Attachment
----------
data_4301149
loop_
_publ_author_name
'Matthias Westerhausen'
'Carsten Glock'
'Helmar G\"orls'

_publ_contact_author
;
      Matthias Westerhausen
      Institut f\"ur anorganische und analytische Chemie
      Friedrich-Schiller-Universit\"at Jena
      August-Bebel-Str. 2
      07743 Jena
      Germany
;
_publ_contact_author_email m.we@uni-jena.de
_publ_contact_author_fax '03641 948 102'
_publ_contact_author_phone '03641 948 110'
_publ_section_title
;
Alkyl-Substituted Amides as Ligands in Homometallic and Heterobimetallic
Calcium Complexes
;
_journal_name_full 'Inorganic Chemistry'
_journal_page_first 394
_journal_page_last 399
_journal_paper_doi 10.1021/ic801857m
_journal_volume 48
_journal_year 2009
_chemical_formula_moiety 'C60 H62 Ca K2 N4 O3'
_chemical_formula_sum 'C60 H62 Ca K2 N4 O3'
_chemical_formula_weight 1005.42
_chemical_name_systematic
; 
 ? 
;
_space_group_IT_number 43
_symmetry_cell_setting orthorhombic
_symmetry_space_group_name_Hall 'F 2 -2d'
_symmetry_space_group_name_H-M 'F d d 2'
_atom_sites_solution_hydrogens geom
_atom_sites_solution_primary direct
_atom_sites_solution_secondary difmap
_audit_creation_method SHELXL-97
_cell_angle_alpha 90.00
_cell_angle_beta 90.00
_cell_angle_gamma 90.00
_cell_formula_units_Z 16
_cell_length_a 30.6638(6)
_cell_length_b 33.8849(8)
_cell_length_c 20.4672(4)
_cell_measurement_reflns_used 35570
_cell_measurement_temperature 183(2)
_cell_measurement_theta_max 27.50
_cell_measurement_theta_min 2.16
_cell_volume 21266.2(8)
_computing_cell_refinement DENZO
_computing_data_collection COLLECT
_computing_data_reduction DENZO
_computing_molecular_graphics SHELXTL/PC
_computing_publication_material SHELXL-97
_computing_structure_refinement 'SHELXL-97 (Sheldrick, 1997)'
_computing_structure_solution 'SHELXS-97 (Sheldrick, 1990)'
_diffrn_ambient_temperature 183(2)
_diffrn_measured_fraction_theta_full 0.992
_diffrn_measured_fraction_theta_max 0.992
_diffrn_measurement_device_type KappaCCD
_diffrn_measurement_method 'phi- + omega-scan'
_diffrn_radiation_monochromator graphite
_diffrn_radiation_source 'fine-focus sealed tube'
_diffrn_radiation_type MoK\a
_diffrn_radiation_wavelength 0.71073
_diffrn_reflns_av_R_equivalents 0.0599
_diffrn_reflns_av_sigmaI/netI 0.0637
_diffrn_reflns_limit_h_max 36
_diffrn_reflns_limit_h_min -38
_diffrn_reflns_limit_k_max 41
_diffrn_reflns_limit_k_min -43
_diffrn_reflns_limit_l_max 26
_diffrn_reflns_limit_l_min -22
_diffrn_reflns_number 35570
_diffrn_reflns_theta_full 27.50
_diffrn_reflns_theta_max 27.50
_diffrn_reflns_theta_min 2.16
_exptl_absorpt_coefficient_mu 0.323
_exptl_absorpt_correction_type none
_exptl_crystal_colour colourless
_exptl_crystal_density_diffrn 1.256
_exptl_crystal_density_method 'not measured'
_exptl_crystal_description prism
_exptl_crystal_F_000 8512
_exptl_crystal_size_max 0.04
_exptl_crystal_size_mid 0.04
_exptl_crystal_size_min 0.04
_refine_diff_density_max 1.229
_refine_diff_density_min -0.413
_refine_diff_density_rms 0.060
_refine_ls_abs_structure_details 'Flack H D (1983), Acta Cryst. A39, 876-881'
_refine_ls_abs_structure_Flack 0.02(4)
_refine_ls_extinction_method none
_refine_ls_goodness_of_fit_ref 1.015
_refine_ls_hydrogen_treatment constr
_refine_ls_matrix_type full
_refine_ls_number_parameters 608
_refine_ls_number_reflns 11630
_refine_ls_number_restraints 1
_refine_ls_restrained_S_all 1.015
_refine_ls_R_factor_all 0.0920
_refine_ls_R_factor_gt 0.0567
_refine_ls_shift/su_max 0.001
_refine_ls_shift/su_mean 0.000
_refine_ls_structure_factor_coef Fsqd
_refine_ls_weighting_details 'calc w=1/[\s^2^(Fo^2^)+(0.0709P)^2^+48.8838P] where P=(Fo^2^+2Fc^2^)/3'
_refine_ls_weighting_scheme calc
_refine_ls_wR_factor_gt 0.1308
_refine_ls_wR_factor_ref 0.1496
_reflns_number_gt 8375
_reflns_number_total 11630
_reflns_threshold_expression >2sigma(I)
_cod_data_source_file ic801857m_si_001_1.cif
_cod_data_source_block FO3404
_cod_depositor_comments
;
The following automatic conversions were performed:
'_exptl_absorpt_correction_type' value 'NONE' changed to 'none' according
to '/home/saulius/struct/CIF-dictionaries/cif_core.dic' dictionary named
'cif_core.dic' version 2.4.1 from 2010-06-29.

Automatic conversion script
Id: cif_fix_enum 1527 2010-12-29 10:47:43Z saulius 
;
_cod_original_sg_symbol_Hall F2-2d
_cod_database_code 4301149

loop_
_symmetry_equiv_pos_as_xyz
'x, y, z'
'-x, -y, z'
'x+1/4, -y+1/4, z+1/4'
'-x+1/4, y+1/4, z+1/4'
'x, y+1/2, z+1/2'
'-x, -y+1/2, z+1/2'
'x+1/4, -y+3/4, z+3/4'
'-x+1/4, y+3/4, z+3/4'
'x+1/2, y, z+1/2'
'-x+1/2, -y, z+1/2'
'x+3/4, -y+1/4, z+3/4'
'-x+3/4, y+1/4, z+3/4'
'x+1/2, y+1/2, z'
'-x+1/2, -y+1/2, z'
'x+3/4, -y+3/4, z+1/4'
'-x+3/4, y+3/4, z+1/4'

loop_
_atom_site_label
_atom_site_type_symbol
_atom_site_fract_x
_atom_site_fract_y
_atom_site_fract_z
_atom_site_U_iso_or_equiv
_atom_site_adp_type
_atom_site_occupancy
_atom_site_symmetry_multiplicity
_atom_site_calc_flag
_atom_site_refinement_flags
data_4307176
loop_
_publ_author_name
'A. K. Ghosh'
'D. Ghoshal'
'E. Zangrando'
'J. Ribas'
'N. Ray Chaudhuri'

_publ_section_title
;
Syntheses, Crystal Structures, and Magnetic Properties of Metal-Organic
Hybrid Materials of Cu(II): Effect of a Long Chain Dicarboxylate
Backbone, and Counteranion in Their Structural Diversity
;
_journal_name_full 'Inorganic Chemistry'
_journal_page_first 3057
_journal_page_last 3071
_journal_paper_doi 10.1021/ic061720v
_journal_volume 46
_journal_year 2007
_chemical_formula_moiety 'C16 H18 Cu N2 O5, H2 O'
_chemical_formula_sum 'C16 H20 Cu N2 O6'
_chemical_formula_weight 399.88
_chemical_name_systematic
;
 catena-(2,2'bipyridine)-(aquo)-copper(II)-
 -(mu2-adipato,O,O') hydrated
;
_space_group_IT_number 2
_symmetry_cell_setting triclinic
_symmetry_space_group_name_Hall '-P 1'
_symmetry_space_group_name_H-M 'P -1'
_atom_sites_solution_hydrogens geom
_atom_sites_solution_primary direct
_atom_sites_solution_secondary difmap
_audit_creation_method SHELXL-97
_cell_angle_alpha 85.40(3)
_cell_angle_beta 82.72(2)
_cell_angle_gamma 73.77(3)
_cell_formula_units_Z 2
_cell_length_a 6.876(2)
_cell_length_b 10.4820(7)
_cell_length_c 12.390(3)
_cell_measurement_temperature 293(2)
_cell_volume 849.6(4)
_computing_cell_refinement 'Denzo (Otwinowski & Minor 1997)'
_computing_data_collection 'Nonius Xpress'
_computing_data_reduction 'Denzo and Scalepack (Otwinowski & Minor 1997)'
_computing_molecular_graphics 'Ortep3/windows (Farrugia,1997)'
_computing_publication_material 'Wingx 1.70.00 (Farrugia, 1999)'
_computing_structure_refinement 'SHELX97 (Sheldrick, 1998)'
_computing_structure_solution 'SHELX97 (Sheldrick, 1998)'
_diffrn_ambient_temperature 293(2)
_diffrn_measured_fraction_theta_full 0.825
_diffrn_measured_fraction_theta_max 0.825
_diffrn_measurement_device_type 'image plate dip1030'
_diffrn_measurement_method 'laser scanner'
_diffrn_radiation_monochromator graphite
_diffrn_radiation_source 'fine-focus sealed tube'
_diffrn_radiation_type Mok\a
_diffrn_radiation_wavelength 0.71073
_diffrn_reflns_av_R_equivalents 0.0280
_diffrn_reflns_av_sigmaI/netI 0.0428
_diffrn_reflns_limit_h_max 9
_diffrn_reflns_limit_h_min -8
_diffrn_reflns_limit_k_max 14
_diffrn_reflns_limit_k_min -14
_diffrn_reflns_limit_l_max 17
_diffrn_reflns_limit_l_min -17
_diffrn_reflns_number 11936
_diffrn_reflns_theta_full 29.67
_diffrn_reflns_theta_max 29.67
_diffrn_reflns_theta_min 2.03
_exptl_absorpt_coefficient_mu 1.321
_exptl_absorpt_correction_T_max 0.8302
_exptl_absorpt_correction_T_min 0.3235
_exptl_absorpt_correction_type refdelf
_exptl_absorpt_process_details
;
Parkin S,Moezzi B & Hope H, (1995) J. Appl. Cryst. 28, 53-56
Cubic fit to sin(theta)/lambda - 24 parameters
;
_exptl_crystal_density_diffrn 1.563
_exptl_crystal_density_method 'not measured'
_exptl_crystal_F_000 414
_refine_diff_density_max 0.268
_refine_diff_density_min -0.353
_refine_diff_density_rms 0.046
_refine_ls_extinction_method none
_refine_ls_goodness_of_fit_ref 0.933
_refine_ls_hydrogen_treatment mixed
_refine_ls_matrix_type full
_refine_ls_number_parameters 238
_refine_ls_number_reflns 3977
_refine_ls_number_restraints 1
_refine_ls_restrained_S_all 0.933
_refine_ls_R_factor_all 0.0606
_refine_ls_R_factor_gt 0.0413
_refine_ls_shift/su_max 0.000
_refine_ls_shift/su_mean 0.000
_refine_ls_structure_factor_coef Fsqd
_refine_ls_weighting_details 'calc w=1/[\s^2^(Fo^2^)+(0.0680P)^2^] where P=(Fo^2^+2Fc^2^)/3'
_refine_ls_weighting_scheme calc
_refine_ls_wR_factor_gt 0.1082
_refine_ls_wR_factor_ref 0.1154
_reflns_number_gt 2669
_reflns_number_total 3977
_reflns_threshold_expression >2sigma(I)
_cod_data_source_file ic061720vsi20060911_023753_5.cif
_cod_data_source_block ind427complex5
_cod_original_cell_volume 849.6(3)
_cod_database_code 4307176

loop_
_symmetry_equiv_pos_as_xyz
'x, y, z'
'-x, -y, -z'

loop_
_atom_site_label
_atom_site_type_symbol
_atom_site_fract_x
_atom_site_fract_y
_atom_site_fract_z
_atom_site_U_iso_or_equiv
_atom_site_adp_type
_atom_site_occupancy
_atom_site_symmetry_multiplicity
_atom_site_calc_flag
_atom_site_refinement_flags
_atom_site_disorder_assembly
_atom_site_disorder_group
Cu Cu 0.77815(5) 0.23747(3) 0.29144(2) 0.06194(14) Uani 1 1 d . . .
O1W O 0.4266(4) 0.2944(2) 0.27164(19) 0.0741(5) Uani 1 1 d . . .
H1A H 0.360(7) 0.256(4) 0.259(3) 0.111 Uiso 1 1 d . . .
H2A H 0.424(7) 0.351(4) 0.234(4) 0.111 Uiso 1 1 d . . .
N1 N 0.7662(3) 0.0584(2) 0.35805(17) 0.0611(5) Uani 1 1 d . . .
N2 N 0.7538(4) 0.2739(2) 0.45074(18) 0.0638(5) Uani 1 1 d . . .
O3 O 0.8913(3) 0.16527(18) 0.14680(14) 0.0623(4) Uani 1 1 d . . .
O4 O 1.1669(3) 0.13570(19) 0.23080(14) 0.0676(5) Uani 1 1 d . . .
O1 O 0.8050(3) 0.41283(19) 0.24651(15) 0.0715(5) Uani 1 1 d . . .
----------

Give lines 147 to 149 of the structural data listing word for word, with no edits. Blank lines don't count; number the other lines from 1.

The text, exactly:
'x+1/2, y+1/2, z'
'-x+1/2, -y+1/2, z'
'x+3/4, -y+3/4, z+1/4'